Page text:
Sometimes, things differ; artists could engineer publicity stunts like an arrest, a relationship or a 50 Cent (Curtis) vs Kanye West (Graduation) type of simultaneous release to get fans warmed up. While Nigeria was mostly run by radio/TV placement, payola and artist star power to promote music, there were a few times that PR stunts aided the music.
However, circa 2007, things started to change. What Napster threatened in the early 2000s and what Hulkshare could not do became a modern Nigerian reality. The aggregate of music release, music promotion and the heartbeat of Nigerian music became enshrined in one internet-based phenomenon; music blogs.
The rise Nigerian music blogs
The Nigerian blog era was an inspired decision that didn’t understand its own legacy at inception. The Nigerian blog era came at a time when Nigerians were trying to understand the numerous opportunities the internet could afford Nigerians. It was around this time that Linda Ikeji started her famous blog.
Borrowing from and merging the music hosting, promotional capabilities and documentation tendencies of platforms like Complex, HotNewHipHop and Fader, the Nigerian music blogs abridged the Nigerian music industry and took power for itself.
While the idea had been used for a few years in UK music before it caught up in Nigeria, it’s difficult to see any country where blogs held as much power as they did in Nigeria for nearly a decade – starting 2007/2008. Nigerian music blogs had the power to be sole platforms that artists released music through.
They also had the power to then charge for these services. While payola was common on radio and TV to promote music, blogs were legally charging money from artists to host their music.
Artists would pay legitimate money to occupy top, side or bottom banners temporarily as per revenue generation business model of certain music blogs, and other online entities. The position and level of promotion an artist gets will depend on what plan he can afford.
The music blog concept of promotion- where PR and visibility – is to ensure a level-playing field for all. Thus, in the case of online media, and music blogs, the equality of the world takes a centre-stage and affordability became a key player. If you could afford it, you will get love from music blogs.
Blogs like Jaguda, 360Nobs, Tooxclusive and in particular, NotJustOk – which soared in concept and idea to have over one million unique visitors per month – grew in influence. While Jaguda had power at one point, NotJustOk overtook it and led with unique ideation – it created playlists, created unique content formats and engaged visitors to keep coming back.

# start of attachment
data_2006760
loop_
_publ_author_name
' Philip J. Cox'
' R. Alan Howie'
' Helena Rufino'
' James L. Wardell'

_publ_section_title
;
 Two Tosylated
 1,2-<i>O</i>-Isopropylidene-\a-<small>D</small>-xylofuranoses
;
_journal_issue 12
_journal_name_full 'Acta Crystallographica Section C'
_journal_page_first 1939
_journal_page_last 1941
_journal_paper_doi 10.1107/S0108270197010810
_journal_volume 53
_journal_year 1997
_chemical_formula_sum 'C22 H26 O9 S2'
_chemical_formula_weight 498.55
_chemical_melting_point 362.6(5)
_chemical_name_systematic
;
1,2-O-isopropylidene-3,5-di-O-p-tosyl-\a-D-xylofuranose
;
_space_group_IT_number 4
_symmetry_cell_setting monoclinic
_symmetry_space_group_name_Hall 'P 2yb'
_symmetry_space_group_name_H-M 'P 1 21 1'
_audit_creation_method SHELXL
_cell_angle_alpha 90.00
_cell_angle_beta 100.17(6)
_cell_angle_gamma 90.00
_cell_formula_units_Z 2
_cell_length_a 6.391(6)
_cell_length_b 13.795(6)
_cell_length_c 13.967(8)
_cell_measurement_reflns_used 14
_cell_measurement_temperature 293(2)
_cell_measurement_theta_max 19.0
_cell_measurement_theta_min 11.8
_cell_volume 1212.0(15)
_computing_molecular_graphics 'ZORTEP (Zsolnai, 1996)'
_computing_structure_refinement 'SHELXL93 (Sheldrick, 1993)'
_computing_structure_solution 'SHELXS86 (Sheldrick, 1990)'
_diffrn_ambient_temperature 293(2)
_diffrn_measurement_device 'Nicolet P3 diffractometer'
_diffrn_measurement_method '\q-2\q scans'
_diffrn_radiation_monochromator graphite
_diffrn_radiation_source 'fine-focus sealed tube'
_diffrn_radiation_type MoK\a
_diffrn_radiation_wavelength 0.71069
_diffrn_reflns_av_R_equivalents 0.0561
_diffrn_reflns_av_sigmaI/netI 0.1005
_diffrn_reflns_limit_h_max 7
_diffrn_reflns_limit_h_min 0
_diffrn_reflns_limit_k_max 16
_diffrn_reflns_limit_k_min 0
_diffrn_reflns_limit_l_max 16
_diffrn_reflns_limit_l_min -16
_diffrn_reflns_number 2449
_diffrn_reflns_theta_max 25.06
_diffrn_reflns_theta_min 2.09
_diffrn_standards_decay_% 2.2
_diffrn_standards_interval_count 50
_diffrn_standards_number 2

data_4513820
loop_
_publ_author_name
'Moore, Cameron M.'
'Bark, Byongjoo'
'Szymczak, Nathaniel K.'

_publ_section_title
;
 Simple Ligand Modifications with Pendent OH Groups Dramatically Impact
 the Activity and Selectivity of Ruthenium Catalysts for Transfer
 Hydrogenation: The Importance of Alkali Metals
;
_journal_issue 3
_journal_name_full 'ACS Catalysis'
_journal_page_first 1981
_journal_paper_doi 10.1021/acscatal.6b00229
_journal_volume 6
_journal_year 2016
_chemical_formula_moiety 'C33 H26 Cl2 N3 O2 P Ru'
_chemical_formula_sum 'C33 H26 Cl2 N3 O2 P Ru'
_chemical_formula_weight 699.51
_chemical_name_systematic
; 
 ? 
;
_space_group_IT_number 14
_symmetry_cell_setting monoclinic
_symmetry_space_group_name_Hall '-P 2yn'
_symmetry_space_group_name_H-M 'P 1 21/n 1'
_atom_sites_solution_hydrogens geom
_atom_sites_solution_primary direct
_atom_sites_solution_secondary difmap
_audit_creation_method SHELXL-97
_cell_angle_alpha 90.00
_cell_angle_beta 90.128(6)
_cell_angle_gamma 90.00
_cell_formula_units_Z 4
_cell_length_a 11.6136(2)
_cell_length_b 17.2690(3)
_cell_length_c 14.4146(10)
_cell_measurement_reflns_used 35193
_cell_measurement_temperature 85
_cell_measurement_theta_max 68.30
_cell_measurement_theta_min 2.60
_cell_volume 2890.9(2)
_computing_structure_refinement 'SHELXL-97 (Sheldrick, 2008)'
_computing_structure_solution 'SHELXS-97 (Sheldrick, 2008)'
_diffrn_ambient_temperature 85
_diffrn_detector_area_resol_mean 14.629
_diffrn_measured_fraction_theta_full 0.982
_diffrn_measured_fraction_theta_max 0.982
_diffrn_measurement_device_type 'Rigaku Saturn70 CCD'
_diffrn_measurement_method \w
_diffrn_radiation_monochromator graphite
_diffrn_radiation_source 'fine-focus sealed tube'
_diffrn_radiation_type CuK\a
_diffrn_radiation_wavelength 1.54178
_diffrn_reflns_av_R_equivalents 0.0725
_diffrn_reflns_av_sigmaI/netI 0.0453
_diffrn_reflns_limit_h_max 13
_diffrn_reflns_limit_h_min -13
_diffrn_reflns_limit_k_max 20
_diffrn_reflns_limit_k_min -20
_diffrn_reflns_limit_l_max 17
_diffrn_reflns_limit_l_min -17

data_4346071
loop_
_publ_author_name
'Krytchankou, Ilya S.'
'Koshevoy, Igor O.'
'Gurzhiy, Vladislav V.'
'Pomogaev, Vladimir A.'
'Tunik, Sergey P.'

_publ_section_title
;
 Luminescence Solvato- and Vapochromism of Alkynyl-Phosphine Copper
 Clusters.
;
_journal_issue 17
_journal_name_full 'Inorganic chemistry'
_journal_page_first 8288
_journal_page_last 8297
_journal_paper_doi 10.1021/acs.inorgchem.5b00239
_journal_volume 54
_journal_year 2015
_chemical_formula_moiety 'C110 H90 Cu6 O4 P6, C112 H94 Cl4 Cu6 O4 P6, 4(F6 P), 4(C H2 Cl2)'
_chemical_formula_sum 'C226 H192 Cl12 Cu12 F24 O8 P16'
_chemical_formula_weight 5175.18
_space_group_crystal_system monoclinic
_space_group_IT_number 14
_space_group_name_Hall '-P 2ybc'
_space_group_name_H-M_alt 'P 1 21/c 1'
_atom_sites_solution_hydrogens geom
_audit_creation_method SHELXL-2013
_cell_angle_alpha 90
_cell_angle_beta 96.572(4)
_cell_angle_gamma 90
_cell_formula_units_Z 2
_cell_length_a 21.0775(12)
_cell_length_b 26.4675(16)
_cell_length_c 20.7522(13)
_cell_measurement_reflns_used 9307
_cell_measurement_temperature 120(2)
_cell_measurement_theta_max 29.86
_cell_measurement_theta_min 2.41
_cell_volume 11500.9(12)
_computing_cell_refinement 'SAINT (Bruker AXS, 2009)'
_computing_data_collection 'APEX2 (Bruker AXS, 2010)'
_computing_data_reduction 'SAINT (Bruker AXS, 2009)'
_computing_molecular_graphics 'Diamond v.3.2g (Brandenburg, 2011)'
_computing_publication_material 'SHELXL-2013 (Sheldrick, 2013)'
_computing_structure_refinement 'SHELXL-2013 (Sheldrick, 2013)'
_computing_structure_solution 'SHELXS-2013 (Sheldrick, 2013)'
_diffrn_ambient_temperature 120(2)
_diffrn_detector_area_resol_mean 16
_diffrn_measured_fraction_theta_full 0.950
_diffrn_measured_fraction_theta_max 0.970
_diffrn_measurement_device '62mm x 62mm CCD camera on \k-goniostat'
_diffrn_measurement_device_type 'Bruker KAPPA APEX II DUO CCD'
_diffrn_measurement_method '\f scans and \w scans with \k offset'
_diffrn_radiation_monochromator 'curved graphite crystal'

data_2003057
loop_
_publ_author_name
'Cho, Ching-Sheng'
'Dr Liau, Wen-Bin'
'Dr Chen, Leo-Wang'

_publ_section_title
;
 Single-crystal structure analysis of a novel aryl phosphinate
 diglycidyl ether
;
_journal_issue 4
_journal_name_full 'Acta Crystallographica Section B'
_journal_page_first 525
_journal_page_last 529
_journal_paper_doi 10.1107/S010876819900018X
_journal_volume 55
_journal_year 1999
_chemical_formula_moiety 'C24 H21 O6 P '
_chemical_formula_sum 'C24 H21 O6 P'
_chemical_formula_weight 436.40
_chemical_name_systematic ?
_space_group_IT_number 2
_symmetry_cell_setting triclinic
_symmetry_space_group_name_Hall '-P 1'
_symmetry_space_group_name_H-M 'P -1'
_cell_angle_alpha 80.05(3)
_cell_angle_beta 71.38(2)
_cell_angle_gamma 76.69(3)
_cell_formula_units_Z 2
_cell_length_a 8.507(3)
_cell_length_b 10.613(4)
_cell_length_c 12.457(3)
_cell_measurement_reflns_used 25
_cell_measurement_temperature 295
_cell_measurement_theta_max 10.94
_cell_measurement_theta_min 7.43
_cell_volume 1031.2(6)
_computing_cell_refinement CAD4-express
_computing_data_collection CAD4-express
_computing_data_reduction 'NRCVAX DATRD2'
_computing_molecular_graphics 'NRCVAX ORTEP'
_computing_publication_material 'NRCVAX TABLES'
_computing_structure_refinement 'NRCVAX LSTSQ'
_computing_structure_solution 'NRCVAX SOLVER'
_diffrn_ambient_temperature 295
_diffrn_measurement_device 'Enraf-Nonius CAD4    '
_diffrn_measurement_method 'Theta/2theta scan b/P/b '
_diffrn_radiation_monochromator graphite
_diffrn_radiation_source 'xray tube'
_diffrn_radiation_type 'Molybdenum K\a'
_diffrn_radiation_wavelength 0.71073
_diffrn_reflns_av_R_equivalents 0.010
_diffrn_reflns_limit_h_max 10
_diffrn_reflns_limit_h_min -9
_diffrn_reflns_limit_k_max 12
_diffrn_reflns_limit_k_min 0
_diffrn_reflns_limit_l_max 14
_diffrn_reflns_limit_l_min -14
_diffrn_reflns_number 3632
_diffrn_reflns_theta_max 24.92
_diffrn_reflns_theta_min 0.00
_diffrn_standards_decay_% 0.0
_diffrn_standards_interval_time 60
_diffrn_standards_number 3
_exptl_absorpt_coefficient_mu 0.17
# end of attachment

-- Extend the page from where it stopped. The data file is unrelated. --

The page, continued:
Equally, its choice of colour – orange – and designs were attractive. Even now, it seeks to own a music streaming platform in Mino. But at the time, music blogs were so powerful that their artist or music rankings created storms on social media for days on end. When it’s all said and done, these platforms then had their run with music reviews.
But then, asides NotJustOk they all got comfortable as life slowly passed them by.
The fall of music blogs
Music blogs thrived because of the dysfunctional nature of the Nigerian music industry. They took advantage of the lack of an internet platform that could be a one-stop-shop for all things Nigerian music in content, media files and so forth. They also took advantage of the Nigerian artist’s need to simply get the music out while hoping to benefit off live performances and endorsements.
They started losing that power when the conversation stopped being less about what fans wanted and more what the artists wanted – control. The power of streaming made them lose that power and that loss of power started when the market became too saturated with music blogs. The second point was the rise of SoundCloud in Nigeria.
What is SoundCloud?
SoundCloud is a freemium music platform that allows creators and creatives to create an account and put content on that account. While some creators have to pay to put some content on the platform, they don’t have to pay for every of their releases to be on the platform via their accounts – unlike music blogs.
With the cheaper nature of SoundCloud and the awareness to it popularized by the alte demographic, upcoming acts which was a major target market for music blogs began to decrease in number. Nonetheless, that was just the beginning of the end in relevance for Nigerian music blogs.
The rise of YouTube
The real loss of relevance for Nigerian music began when they didn’t have the exclusive power over new music content anymore. At their height, music blogs had that power because artists hadn’t understood the concept of putting audio files on their personal YouTube accounts yet.
The ignorance of artists to YouTube placement was also fostered by how the audience hadn’t seen YouTube as a primary source of music consumption yet.